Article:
Your point is valid ONLY if the block and tackle is between the
support and the load.
If the block and tackle is between the puller and the gin pole rope,
the tension in the puller's rope is reduced by the mechanical advantage
but the load on the GIN pole remains at 2X the weight of the Load
plus friction losses.
Broad statements without clarification can be VERY misleading
and incorrect if applied universally. This is were accidents happen
and people get hurt.
de Tom N4KG
On Thu, 14 Jun 2001 "Ron D. Rossi" <email@example.com> writes:
> Regardless of any of the tensions on the ropes used in lifting a
> weight the only NET forces acting on the system (ignoring friction)
> are the weight of the object being lifted PLUS the downward force
>exerted to lift it.
> Reduce the force required to lift the load and that contribution to
> the NET is reduced.
> 73 es God Bless de KK1L...ron (firstname.lastname@example.org) <><
> QTH: Jericho, Vermont
> My page: http://www.qsl.net/kk1l
> >>>email@example.com said:
> > I agree with this scenario which is an example of my
> > statement that the mechanical advantage equals the
> > number of segments between the support and the load.
> > A gin pole for heavy loads can be configured by using
> > a block and tackle BETWEEN the SUPPORT and the LOAD
> > where there are MULTIPLE pulleys and one end of the rope
> > is connected to one of the blocks.
> > For the standard Rohn Gin pole this is NOT how it works
> > and the argument proposed by some here that a mechanical
> > advantage between the puller and a standard single pulley
> > on the gin pole provides a load readuction for the gin pole is
> > FALSE.
> > My arguments ASSUMED a typical Rohn Gin Pole with
> > a single pulley at the top. Yes, a multi-pulley system
> > can be configured to provide a mechanical advantage.
> > We really must keep our apples and oranges separate :-)
> > Sorry if there was some confusion between these two
> > different types of pulley arrangements.
> > Tom N4KG
> > On Wed, 13 Jun 2001 David Robbins <firstname.lastname@example.org> writes:
> > > i have not had a need to do it, but a 2:1 arrangement would also
> > > easy to do.
> > > all you need to do is tie one end of the rope to the top of the
> > > pole, run
> > > through a single moving pulley where you attach the load, then
> > > through the
> > > normal gin pole pulley and back to the ground. of course it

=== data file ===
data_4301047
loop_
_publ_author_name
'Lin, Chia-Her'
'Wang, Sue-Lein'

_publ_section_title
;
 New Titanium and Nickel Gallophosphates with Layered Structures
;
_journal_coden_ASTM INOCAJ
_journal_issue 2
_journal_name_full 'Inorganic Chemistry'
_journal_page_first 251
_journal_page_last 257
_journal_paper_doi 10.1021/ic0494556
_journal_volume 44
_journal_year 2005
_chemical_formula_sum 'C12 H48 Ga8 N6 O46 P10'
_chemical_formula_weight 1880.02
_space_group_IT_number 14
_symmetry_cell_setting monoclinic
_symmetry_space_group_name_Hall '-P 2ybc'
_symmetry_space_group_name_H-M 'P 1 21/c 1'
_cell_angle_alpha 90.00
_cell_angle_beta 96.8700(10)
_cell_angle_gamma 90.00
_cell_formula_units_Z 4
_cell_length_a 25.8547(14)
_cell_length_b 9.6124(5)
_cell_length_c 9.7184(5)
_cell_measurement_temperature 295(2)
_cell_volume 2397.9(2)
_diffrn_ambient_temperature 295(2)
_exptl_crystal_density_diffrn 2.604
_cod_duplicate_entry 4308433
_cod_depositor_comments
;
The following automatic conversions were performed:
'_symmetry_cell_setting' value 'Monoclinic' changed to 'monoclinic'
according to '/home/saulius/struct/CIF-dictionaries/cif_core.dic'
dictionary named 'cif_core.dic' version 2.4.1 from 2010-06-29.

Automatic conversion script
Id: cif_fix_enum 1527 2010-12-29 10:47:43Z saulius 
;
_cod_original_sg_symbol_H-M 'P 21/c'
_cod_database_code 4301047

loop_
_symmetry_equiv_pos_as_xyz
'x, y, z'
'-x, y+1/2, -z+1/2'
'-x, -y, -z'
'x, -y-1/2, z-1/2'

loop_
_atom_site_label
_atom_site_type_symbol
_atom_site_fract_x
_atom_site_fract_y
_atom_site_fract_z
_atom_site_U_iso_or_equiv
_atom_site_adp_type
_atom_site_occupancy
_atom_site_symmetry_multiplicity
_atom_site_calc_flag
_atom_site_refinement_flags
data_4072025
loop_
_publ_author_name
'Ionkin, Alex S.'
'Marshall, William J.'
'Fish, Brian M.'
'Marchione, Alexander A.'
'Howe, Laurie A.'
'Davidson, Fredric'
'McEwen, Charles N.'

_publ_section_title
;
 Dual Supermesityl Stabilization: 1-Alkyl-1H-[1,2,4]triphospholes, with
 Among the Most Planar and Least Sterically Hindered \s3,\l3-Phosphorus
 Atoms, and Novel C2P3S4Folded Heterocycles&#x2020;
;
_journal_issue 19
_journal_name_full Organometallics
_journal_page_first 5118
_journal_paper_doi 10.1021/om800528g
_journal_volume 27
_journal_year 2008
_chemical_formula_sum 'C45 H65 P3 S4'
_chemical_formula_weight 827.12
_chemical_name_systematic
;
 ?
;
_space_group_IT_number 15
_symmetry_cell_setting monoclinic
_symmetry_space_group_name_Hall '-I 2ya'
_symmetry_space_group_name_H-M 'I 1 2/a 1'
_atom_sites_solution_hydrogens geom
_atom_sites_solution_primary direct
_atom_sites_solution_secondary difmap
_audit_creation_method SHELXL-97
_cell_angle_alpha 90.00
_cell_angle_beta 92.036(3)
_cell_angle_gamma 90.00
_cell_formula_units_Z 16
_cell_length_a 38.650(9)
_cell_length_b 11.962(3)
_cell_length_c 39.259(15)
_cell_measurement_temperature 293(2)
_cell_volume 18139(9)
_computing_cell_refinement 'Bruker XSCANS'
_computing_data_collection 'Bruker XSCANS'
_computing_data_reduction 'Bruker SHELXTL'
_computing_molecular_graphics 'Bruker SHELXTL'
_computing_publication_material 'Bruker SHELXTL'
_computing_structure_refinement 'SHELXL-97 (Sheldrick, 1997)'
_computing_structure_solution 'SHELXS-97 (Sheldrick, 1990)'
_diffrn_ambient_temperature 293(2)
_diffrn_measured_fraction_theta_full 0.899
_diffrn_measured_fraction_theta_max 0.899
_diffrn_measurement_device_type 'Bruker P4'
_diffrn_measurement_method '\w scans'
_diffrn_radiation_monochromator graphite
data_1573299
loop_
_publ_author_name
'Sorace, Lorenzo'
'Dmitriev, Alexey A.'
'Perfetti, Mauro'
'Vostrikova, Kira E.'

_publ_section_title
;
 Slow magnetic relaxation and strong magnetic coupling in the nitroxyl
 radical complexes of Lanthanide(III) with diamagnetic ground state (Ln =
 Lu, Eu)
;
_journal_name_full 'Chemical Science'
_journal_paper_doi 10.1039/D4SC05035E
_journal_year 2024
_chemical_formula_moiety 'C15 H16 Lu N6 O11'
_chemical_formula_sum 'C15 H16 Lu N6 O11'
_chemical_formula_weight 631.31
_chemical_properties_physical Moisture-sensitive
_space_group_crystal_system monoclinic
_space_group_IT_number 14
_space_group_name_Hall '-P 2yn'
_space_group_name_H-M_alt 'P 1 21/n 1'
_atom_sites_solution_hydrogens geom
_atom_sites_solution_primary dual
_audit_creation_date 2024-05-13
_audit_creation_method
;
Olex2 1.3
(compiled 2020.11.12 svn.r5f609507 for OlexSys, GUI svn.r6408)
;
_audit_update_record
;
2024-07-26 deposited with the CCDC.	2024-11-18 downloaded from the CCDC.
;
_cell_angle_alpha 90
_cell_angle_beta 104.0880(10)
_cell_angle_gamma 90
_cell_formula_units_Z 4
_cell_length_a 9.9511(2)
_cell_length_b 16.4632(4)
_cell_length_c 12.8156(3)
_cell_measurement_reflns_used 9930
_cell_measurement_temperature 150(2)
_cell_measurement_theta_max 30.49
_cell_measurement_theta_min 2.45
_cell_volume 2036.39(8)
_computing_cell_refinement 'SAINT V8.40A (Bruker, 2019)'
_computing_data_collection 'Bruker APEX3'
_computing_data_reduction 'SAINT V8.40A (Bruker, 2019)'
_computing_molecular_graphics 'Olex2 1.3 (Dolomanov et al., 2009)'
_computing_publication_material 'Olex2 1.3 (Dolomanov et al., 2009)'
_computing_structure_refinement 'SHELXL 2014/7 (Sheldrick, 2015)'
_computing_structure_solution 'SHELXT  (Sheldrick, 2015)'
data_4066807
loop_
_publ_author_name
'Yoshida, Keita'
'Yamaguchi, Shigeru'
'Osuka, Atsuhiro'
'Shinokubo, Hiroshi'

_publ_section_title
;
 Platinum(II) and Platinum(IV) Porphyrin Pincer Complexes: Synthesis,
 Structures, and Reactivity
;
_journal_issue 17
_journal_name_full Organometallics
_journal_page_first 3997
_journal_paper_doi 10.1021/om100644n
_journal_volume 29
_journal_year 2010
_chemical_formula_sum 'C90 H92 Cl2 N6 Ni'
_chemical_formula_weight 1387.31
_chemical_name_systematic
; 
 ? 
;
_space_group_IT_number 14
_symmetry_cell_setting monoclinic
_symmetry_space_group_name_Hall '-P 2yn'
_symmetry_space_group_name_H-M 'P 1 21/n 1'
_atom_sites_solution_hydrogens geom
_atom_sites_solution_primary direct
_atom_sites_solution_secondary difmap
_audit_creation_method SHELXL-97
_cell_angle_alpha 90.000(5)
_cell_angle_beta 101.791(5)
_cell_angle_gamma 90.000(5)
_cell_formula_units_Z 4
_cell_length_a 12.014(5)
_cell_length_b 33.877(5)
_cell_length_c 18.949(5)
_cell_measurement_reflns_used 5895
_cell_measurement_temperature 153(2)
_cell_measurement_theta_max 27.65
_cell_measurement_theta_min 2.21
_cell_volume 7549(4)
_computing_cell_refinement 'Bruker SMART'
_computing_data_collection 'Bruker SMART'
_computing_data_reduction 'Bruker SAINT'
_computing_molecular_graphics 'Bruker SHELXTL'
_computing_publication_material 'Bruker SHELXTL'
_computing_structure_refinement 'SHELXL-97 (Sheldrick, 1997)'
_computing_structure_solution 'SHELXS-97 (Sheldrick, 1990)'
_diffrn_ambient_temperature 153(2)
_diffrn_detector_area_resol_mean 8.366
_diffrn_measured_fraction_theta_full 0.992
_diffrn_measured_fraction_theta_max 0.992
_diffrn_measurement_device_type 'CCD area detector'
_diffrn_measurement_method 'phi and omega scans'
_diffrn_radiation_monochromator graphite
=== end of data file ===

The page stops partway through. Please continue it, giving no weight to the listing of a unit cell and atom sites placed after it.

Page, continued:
> > > 50% more rope
> > > than just going up and over the gin pole pulley. why not DOUBLE
> > > rope you
> > > may say??? well, think about it... in the normal setup you go up
> > > tower and
> > > back down to the load. with a 2:1 setup like this you go up the
> > > tower, down to
> > > the moving pulley, and then back up to the top... so you only
> > > one extra
> > > length going up the tower... each increment in mechanical
> > > adds one
> > > more length equal to the max lift height to the length of rope
> > > needed. so a 3:1
> > > advantage only needs 2x the rope as the 1:1 normal use of the
> > > pole.
> > >
> > > "Guy Olinger, K2AV" wrote:
> > > >
> > > > See other post on how advantage achieved.
> > > >
> > > > > This is NOT how a gin pole is configured.
> > > >
> > > > A gin pole is just a device to give an attachment opportunity
> > > enough above already
> > > >accomplished structure to allow fixing various lifting devices
> > > control both vertical and
> > > >horizontal forces on the next section for easy attachment. It
> > > doesn't imply any particular lifting
> > > >arrangement, though some may be manufactured with a particular
> > > device integral.
> > > >
> > > > Other than a single pulley, the top hook of a 4:1 block and
> > > setup is another device that can
> > > >be attached to the top of a gin pole. I've seen an electric
> > > fitted to a gin pole.
> > >
> > >
> > > --
> > > David Robbins K1TTT
> > > e-mail: mailto://email@example.com
> > > web: http://www.k1ttt.net
> > > AR-Cluster node: 145.69MHz or telnet://k1ttt.net
> > ________________________________________________________________
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